With away on a six-week military mission, , does some heavy digging at a ceremonial tree planting for the opening of the East Anglia Children’s Hospice at the Treehouse center in Ipswich, outside London, on March 19. “What you have all achieved is extraordinary,” the new royal said during her first public speech as a duchess.
In a fittingly festive Emilia Wickstead frock, Kate pays a special St. Patrick’s Day visit to the Irish Guards, passing out shamrocks to officers of the guard’s 1st Battalion – a tradition started by her husband’s great-grandmother, the Queen Mother.
Joining royal bestie Queen Elizabeth II, Kate shares a knowing glance with Camilla, Duchess of Cornwall, during a March 1 appearance at a tea party marking the regeneration of London’s Piccadilly neighborhood.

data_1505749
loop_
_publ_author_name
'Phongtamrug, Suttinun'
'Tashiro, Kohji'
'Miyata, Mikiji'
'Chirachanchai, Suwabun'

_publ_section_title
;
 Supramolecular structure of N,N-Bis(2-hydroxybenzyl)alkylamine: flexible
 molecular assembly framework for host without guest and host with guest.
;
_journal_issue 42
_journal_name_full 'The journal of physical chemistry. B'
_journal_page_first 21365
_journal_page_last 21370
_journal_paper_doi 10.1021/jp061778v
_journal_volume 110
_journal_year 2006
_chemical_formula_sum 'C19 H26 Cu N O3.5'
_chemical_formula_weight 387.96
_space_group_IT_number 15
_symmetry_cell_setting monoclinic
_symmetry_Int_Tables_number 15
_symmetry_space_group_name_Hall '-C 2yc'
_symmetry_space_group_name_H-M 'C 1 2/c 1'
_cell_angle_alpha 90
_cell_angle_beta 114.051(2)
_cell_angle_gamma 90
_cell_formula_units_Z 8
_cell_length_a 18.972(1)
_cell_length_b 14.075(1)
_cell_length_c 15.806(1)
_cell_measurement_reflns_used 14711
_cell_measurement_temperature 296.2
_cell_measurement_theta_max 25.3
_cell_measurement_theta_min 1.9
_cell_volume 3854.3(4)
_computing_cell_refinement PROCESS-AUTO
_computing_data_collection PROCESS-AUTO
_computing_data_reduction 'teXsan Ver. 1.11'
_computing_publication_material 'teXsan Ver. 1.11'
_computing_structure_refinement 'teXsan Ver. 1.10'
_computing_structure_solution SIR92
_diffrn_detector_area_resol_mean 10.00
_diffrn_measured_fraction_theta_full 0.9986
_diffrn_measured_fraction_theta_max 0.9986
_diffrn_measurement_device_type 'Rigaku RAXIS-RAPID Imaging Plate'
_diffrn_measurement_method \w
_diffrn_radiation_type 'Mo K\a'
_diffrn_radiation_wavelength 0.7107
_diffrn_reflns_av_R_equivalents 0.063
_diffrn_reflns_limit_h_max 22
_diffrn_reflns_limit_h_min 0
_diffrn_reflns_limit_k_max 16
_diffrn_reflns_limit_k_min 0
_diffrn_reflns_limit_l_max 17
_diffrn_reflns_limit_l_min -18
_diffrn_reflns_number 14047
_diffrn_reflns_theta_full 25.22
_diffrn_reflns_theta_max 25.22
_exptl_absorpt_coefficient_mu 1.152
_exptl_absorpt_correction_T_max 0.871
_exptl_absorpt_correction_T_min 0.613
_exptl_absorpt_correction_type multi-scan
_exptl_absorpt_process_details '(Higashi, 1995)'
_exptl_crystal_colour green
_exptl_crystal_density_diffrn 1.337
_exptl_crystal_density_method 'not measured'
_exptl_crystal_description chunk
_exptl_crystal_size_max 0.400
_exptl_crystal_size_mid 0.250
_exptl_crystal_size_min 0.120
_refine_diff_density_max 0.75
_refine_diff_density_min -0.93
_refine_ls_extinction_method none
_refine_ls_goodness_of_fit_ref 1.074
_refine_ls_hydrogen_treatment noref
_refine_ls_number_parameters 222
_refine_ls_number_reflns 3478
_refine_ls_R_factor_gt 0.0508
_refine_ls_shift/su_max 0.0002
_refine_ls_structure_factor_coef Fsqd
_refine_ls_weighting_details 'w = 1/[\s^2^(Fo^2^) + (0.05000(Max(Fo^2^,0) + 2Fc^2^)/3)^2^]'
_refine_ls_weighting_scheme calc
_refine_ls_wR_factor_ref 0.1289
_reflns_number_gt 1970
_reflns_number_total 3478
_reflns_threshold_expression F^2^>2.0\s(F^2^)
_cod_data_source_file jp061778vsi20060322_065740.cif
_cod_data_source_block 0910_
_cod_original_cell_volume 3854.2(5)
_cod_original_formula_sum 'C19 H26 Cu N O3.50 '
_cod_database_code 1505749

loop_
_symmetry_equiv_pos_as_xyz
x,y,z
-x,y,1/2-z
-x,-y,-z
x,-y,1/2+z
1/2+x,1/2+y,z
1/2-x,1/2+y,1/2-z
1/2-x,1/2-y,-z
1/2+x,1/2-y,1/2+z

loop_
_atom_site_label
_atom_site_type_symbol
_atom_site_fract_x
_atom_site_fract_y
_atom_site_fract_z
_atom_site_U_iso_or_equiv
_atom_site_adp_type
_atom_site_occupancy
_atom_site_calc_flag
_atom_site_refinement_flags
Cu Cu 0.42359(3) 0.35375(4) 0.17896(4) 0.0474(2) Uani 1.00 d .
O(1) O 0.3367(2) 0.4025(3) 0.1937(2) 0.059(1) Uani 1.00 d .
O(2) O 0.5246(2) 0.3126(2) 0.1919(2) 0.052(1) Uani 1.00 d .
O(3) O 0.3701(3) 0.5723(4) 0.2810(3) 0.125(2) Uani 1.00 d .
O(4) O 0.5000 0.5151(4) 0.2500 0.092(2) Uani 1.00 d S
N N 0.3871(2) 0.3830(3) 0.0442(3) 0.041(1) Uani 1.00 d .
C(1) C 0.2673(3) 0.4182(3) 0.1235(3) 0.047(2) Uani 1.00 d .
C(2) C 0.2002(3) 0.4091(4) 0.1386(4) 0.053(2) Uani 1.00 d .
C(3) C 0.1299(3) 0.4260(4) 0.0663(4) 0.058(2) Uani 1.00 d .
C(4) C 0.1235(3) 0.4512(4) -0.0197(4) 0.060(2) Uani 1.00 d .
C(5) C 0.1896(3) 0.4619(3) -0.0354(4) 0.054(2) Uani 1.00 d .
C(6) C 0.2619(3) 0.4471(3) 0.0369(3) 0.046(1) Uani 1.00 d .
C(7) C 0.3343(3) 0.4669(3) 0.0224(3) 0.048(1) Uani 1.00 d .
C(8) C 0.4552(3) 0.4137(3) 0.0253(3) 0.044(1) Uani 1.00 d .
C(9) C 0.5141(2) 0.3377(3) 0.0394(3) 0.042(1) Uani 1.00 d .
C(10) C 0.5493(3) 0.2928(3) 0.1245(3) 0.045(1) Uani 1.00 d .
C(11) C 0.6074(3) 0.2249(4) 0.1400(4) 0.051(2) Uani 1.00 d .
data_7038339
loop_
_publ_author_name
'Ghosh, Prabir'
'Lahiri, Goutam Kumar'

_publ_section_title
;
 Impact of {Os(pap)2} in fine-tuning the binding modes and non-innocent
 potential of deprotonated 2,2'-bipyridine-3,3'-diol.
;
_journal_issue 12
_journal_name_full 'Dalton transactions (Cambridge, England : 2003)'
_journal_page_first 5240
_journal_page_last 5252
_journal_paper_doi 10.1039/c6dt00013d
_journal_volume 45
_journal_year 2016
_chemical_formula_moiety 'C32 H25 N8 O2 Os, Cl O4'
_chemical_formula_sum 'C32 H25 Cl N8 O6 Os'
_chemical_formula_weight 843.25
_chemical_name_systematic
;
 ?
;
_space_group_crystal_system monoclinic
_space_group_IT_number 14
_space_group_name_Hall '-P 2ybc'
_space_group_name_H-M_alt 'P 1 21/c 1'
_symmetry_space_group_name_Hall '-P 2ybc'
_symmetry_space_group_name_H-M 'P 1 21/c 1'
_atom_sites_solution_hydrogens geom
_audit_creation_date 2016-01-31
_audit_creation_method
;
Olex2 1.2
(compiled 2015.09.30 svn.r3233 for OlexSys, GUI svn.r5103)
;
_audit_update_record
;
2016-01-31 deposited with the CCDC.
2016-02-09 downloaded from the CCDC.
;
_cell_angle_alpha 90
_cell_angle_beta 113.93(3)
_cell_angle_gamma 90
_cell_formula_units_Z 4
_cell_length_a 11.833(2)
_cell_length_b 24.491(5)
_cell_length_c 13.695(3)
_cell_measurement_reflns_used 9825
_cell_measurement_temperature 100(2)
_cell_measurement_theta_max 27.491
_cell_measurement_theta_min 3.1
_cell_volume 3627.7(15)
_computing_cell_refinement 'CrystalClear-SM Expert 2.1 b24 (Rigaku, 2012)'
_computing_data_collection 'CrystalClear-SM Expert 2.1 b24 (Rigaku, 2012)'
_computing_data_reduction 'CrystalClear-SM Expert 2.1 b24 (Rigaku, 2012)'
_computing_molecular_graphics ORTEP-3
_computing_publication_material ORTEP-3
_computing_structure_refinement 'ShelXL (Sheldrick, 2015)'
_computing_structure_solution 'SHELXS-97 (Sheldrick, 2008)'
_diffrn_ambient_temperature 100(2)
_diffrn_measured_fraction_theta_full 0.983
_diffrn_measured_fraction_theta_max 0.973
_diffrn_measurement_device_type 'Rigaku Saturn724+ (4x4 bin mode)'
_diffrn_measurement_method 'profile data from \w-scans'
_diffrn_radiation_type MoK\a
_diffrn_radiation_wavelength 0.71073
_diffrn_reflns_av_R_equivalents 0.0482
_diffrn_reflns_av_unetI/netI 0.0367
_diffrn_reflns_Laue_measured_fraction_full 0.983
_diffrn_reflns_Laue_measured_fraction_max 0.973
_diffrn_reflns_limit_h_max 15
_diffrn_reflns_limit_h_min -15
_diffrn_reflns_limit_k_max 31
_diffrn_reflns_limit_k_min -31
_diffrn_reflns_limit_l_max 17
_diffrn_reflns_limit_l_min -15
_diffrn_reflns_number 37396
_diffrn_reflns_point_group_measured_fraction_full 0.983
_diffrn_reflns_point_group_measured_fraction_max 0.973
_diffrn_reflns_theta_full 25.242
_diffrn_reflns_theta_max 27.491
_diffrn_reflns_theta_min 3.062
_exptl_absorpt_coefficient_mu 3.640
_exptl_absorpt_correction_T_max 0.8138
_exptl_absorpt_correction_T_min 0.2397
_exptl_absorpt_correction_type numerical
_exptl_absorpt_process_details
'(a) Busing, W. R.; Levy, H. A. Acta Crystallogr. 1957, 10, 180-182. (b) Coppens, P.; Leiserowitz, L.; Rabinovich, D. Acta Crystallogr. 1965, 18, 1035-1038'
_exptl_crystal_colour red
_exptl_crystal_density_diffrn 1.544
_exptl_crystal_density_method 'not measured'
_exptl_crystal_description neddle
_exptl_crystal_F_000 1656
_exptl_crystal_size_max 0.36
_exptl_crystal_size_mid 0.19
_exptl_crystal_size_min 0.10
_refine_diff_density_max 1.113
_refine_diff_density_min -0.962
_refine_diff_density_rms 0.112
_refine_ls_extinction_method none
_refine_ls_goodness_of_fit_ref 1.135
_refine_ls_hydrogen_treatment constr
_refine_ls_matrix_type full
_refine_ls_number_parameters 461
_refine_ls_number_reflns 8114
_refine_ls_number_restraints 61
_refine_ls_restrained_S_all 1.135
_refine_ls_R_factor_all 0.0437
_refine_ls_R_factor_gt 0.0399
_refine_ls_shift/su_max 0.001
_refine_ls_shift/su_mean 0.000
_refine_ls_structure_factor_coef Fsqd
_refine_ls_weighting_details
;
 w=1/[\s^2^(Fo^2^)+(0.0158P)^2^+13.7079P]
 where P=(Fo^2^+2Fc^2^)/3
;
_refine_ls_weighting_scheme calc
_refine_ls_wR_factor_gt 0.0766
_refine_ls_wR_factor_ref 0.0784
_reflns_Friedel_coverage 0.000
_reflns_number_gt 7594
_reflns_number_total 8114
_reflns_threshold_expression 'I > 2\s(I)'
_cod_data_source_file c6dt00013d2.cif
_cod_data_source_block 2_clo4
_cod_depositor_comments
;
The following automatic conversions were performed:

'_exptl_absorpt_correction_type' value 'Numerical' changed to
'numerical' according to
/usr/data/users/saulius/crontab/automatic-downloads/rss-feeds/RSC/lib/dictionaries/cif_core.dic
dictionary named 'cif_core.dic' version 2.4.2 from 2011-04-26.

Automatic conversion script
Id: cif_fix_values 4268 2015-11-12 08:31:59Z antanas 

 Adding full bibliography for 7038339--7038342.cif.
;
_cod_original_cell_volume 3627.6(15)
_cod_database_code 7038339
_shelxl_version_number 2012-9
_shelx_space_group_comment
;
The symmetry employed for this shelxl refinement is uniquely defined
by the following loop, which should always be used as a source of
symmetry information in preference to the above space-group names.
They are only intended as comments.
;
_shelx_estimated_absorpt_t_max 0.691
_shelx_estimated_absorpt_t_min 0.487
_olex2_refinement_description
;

Inside the Fortnum & Mason food store, Camilla and Kate take in many of the posh products, even tasting some chocolates. “Gosh, it is very sweet,” the younger duchess said while biting into a crystallized rose petal. “I will definitely try that.”
A perpetual crowd pleaser, Kate is greeted by giddy schoolchildren waving British union flags during a Feb. 21 visit to the Art Room facility at Rose Hill Primary School, located in an economically disadvantaged section of Oxford. “She is an independent, highly-intelligent young woman who wants to make a difference,” says Art Room’s founder-director Juli Beattie.
With her prince away on Valentine’s Day (he did send a card and flowers!), Kate has a drink at the Brink, an alcohol-free bar supported by one of her chosen charities Action on Addiction. During her visit, an 8-year-old admirer, Jaqson Johnston-Lynch, gives her some roses and a message, “I am sorry Prince William cannot be here.”
While her husband is 7,500 miles away in the Falkland Islands for work, embarks on her first solo public engagement with a Feb. 8 visit to one of her chosen charities, London’s National Portrait Gallery, where she took a tour with the museum’s director Sandy Nairne and curator Sarah Howgate.